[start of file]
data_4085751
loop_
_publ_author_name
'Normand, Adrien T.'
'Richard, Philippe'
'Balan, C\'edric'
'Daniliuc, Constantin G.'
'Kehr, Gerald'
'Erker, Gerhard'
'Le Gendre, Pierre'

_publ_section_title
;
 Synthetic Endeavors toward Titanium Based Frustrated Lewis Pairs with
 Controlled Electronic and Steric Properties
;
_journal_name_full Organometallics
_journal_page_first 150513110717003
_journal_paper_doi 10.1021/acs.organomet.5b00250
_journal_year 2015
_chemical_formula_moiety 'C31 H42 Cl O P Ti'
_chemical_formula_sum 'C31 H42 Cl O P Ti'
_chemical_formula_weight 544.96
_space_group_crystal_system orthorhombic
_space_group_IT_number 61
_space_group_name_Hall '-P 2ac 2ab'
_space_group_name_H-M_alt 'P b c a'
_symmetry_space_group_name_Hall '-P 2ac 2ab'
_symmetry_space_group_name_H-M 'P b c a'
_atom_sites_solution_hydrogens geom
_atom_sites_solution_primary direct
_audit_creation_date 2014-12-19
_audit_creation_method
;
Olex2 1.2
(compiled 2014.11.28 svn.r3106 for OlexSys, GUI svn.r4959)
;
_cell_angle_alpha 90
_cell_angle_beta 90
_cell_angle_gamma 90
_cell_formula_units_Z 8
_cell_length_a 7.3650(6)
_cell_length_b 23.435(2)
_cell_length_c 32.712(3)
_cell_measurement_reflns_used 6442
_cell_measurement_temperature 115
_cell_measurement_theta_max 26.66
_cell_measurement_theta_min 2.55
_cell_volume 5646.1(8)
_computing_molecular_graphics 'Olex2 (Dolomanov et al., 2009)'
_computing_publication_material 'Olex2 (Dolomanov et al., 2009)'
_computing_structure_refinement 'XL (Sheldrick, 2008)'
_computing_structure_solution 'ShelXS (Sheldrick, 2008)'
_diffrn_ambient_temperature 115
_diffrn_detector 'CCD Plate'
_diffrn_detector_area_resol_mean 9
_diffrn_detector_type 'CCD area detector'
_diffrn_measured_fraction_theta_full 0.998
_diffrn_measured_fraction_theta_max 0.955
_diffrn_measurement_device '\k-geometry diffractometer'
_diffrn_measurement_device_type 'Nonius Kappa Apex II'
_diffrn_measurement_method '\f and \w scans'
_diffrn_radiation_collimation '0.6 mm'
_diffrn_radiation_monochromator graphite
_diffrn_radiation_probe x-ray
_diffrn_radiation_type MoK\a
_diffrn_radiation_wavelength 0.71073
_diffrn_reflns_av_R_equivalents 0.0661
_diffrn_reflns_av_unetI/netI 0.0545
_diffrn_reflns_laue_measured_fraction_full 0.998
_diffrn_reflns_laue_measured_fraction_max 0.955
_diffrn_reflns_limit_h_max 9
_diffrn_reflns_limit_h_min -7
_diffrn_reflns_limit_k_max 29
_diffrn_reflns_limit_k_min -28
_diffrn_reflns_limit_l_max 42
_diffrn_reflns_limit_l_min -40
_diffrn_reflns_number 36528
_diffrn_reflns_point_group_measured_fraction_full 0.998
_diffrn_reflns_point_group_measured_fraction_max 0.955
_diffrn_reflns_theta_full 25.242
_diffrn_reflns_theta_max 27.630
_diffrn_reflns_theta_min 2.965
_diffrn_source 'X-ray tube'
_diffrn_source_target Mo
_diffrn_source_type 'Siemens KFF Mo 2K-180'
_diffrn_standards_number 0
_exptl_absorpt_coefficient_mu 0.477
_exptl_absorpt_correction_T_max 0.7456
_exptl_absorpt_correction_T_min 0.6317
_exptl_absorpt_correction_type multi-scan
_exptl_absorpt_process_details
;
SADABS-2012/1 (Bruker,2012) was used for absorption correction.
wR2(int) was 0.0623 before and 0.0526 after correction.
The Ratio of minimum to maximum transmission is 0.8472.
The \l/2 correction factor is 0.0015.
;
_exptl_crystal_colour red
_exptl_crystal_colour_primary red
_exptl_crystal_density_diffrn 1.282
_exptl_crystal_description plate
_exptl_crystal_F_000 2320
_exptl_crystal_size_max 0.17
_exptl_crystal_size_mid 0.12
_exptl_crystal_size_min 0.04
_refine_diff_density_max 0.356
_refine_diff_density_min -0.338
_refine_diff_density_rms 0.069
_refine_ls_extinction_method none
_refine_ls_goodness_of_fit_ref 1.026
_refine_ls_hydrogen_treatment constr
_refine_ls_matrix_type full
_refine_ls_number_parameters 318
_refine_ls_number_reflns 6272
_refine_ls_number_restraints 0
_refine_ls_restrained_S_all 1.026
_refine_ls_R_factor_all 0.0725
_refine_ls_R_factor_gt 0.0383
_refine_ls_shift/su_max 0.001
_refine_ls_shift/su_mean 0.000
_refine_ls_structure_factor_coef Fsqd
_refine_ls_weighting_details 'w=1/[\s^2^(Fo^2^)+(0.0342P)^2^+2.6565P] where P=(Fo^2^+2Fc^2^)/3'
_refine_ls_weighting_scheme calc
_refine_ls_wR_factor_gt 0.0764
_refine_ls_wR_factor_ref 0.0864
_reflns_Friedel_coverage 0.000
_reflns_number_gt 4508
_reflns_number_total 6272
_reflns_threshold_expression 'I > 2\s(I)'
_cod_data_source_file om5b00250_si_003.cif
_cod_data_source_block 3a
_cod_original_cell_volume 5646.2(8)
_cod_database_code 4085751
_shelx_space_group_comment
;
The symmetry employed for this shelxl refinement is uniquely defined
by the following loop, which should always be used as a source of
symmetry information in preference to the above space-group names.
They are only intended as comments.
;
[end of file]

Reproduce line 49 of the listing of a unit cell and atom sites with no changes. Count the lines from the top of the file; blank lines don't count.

_computing_molecular_graphics 'Olex2 (Dolomanov et al., 2009)'